- A specification states a blue print of the exact apparatus will be submitted as part of the formal proposal. If the blue print does not correspond exactly with the specification, which document prevails? The spec didn’t say.
- From the Instructions to Bidders: “A qualified delivery engineer representing the contractor shall deliver the apparatus and remain for a sufficient length of time to instruct personnel in the proper operation, care, and maintenance of the equipment delivered.” What is a sufficient length of time—eight 8 hours, two days, or one weekday and a weekend? What constitutes a qualified delivery engineer? Can the engineer be an employee of the local dealer or the manufacturer? Does it matter?
- Describing the tailboard area: “A handrail of 42” made of stainless steel will be added on the intermediate step.” If there’s only one handrail, is it reasonable to believe it’s a horizontal rail? If it is horizontal, how high above the tailboard should it be mounted? Or, does that statement mean to add an additional handrail to all the ones listed elsewhere under “handrails?”
- “There shall be tracks for mounting shelves in the compartments. These tracks shall be installed vertically to support the adjustable shelves. The location shall be per customer instructions.” Are the tracks welded or bolted in place? Are the tracks supposed to be on the side walls, the rear walls, or on both the side and rear walls? How many per wall?
- “A total of four (4) air bottle compartments shall be provided, two (2) each side of the body. The air bottle compartment shall be in the form of a PVC round tube to accommodate different size air bottles. A Sig-4 door with latch shall be provided to contain the air bottle.” Are the tubes supposed to be lined with anything? Should there be a bumper on the bottom of the tubes? Need a drain hole?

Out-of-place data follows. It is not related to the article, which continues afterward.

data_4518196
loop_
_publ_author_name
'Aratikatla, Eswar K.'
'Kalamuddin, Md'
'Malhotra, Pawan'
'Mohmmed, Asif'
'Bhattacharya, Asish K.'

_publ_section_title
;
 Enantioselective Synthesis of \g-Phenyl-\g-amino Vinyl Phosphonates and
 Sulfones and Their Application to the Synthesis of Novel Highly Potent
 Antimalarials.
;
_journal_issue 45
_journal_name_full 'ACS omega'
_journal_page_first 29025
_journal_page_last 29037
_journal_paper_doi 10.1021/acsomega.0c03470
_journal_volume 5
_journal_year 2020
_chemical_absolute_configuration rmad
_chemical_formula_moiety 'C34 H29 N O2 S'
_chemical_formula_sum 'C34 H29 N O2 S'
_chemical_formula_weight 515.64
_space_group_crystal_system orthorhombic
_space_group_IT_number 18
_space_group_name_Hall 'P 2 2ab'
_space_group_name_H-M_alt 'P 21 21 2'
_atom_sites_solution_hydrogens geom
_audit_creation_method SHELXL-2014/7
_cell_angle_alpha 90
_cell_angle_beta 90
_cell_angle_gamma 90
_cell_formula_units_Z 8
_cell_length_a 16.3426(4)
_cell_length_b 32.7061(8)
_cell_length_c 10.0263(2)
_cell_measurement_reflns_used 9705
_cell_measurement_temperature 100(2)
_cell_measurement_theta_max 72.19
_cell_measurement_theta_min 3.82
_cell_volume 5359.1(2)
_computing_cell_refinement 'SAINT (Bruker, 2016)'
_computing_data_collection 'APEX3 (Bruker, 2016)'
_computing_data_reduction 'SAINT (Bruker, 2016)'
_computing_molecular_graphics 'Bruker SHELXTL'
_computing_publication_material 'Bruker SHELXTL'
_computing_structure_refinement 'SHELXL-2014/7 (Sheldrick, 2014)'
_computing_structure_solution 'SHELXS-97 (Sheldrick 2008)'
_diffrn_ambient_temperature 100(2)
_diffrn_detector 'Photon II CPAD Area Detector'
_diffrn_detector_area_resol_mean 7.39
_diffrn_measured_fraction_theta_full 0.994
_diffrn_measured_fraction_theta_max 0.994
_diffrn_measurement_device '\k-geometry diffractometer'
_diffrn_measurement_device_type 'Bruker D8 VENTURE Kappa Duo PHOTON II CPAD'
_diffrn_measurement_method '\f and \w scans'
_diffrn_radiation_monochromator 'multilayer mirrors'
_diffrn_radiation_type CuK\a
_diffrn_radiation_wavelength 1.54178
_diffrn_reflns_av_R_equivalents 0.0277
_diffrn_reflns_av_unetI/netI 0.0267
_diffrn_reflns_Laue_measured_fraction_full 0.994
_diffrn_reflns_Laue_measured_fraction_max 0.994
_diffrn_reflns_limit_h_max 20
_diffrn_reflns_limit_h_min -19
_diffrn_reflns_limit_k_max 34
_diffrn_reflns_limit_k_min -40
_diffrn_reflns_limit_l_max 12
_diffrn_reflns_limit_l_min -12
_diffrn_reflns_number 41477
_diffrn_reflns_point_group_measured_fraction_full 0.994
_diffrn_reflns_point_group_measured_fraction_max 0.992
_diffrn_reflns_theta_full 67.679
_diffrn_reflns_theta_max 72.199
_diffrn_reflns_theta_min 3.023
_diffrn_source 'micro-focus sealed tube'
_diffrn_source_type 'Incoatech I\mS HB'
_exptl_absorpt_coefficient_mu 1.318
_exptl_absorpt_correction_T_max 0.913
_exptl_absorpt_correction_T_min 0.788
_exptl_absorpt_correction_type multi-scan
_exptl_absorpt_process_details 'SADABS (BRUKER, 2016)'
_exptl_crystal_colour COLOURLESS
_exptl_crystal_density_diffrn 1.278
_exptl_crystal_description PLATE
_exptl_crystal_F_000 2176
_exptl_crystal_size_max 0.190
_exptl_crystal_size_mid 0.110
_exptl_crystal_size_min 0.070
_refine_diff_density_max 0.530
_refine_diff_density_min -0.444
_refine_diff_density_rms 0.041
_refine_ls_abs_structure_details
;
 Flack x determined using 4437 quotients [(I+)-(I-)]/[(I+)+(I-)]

- “A Eberhard step shall be provided on the front of each fender compartment. The front step shall be a bright finished folding type. Chrome Eberhard folding steps shall be provided at the rear. All steps shall provide adequate surface for stepping.” What’s the difference between “bright finished” steps and “chrome” steps? Do they want the Eberhard 606009 Series? Do they want two-hole or four-hole mounting brackets?
- “There shall be two (2) discharge outlets piped to the front of the hosebed and located on each side. Plumbing shall consist of 2.50″ piping with a 2.50″ full-flow ball valve controlled at the pump operator’s panel. The discharges shall terminate with a 2.50″ male National Standard hose thread adapter.” Are the connections to be located near the top of the hosebed or down by the hosebed floor? When located in the upper portion of the bed, some people notch the hosebed divider so a spanner can be used. Be careful where you spec the connections when beds are single stacked in width.
Although some questions may be considered insignificant, unanswered ones can make life miserable on the fireground—for as long as the fire department owns the rig.
BILL ADAMS is a member of the Fire Apparatus & Emergency Equipment editorial advisory board, a former fire apparatus salesman, and a past chief of the East Rochester (NY) Fire Department. He has 50 years of experience in the volunteer fire service.